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Eclipse Of The Sun.—If the moon should pass through either node at or near the time of conjunction or new moon, she would necessarily come between the earth and the sun, for the three bodies are then in the same straight line. This would cause
an eclipse of the sun. If the moon's orbit were in the same plane as the ecliptic, an eclipse of the sun would occur at every new moon; but as the orbit is inclined, it can occur only at or near a node.
The eclipse may be partial, total, or annular.—In Fig. 48, we see where the dark shadow (umbra) of
the moon falls on the earth and obscures the entire body of the sun. To the persons within that region there is a total eclipse; the breadth of this space is not large, averaging only 140 miles. Beyond this umbra there is a lighter shadow, penumbra (pene, almost—umbra, a shadow), where only a portion of the sun's disk is obscured. Within this region there is a partial eclipse. To those persons living north of the equator and of the umbra, the eclipse passes over the lower limb of the sun; to those south of the umbra, it passes over the upper limb.* When the eclipse occurs exactly at the node, it is said to be central. If the eclipse takes place when the moon is at apogee, or furthest from the earth, her apparent diameter is less than that of the sun; as a consequence, her disk does not cover the disk of the sun, and the visible portions of that luminary appear in the form of a ring (annulus); hence there is an annular eclipse in all those places comprised within the limits of the cone of shadow prolonged to the earth.
General facts concerning a solar eclipse.—The following data may perhaps guide in better understanding the phenomena of solar eclipses.
(1.) The moon must be new.
(2.) She must be at or near a node.
(3.) When her distance from the earth is less than the length of her shadow, the eclipse will be total or partial.
(4.) When her distance is greater than the length of her shadow, the eclipse will be annular or partial.
(5.) There can be no eclipse at those places where the sun himself is invisible during the time.
* South of the equator the reverse of these phenomena would
(6.) An eclipse is not visible over the whole illumined side of the earth. As the moon's diameter is so much less than that of the earth, her cone of shadow is too small to enshroud the entire globe, so that the region in which it is total cannot exceed 180 miles in breadth. As, however, the earth is constantly revolving on its axis during the duration of the eclipse, the shadow may travel over a large surface of territory.
(7.) If the moon's shadow fall upon the earth when she is just nearing her ascending node, it will
only sweep across the south polar regions: if when nearing her descending node, it will graze the earth near the north pole. The nearer a node the conjunction occurs, the nearer the equatorial regions the shadow will strike.
(8.) At the equator, the longest possible duration of a total solar eclipse is only about eight minutes, and of an annular, twelve minutes. One reason of the greater length of the latter is, that then the moon is in apogee, when it always moves slower than when in perigee. The duration of total obscuration is greatest when the moon is in perigee and the sun in apogee; for then the apparent size of the moon is greatest and that of the sun least. We see from this that the relative situation of the moon and sun decides the length and kind of the eclipse.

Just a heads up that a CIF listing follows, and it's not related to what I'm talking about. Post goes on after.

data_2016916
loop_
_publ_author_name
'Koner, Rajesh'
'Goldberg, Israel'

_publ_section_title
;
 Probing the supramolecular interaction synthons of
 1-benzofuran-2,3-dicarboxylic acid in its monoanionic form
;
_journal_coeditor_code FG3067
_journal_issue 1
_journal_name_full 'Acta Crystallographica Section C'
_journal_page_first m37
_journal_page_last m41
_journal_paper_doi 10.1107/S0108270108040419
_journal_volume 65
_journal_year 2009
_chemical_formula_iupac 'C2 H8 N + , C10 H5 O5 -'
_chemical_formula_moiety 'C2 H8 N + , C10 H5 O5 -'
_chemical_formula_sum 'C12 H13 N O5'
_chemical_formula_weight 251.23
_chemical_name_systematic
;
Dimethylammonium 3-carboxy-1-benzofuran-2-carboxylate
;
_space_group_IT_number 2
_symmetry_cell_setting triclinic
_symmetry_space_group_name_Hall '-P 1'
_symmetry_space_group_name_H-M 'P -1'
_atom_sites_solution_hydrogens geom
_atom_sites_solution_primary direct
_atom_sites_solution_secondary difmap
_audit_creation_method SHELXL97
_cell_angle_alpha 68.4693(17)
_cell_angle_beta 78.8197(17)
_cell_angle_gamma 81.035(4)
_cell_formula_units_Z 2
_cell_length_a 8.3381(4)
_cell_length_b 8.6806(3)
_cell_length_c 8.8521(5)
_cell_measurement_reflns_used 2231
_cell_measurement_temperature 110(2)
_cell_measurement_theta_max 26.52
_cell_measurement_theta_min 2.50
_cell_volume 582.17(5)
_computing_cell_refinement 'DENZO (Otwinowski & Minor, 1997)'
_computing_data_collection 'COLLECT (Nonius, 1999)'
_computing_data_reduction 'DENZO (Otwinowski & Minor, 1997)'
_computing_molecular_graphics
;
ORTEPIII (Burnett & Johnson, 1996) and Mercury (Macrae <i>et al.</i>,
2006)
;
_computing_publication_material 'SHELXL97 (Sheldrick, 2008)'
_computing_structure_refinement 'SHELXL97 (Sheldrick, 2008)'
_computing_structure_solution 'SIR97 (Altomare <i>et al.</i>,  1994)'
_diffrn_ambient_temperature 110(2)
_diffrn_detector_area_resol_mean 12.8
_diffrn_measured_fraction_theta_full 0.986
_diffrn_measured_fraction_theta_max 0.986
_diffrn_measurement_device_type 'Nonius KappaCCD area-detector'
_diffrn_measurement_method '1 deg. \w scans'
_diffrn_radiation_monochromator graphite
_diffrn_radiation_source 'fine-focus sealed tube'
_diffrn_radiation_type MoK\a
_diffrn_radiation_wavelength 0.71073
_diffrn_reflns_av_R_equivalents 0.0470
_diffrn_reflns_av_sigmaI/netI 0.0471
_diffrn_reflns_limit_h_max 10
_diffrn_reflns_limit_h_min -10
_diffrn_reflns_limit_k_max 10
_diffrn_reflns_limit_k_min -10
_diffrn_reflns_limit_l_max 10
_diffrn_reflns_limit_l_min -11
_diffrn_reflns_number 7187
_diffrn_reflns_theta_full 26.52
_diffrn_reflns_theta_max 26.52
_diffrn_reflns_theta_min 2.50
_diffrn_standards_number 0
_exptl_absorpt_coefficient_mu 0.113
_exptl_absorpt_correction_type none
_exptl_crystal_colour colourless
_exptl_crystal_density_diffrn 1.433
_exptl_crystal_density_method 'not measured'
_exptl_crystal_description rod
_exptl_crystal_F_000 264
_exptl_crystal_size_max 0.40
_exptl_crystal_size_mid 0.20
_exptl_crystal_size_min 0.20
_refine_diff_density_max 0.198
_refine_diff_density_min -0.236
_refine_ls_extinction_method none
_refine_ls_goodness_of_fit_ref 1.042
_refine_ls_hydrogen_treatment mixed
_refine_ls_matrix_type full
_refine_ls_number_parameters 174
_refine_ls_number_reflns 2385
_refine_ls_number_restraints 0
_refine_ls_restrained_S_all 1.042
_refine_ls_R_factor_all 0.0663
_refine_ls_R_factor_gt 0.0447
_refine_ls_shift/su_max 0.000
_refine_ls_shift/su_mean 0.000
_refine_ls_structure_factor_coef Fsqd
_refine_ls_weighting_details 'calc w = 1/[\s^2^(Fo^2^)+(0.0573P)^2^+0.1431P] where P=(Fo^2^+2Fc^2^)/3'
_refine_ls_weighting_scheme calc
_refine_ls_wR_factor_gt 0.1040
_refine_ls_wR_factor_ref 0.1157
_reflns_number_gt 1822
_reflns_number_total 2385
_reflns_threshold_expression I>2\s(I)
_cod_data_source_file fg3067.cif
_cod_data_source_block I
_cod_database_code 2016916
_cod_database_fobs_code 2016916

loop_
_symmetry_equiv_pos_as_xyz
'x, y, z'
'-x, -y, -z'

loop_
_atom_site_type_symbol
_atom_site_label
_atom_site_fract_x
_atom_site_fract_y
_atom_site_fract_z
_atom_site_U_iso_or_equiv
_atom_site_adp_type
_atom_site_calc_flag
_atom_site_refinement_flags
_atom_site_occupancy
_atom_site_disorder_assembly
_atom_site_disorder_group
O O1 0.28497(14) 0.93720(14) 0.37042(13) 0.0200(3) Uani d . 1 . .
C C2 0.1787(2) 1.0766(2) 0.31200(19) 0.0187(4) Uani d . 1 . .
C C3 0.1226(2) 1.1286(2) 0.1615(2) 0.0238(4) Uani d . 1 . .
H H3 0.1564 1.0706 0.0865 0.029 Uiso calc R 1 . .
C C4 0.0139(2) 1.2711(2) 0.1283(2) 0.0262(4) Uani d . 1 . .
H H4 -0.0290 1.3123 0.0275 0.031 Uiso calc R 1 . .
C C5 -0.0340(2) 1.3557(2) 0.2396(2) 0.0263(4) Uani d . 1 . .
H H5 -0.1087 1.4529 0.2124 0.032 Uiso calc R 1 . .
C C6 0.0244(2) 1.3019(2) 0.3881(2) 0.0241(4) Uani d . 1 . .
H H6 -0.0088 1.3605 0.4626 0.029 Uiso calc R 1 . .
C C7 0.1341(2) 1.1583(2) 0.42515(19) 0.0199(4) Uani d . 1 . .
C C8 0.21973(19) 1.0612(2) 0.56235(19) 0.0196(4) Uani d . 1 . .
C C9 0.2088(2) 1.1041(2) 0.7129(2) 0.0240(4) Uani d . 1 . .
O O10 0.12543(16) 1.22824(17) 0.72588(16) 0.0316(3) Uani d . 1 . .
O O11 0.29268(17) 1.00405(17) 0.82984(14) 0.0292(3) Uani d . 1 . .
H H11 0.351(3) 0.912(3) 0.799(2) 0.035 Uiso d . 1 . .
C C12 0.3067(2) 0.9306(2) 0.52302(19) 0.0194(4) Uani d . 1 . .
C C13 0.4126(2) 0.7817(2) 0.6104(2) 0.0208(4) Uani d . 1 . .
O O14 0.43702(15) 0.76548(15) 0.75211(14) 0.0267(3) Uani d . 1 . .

(9.) There cannot be more than five nor less than two solar eclipses per year. A total or an annular eclipse is exceedingly rare. For instance, there has not been a total eclipse visible at London since 1715, and previous to that, there had been none visible for five and a half centuries.
(10.) A solar eclipse comes on the western limb or edge of the sun and passes off on the eastern.
(11.) The disk of the sun and moon is divided into twelve digits, and the amount of the eclipse is estimated by the number of digits which it covers. Thus an eclipse of six digits is one in which half the diameter of the disk is concealed.
Curious phenomena.—Various singular appearances always attend a total eclipse. Around the sun is seen a beautiful corona or halo of light, like that which painters give to the head of the Virgin Mary. Flames of a blood-red color play around the disk of the moon, and when only a mere crescent of the sun is
visible, it seems to resolve itself into bright spots interspersed with dark spaces, having the appearance of a string of bright beads (Baily's Beads.)
Attendant circumstances of a total eclipse.— These are of a peculiarly impressive character. The darkness is so intense that the brighter stars and planets are seen, birds cease their songs and fly to their nests, flowers close, and the face of nature assumes an unearthly cadaverous hue, while a sudden fall of the temperature causes the air to feel damp, and the grass wet as if from excessive dew. Orange, yellow, and copper tints give every object a strange appearance, and startle even the most indifferent. The ancients regarded a total eclipse with feelings of indescribable terror, as an indication of the anger of an offended Deity, or the presage of some impending calamity. Even now, when the causes are fully understood, and the time of the eclipse can be predicted within the fraction of a second, the change from broad daylight to in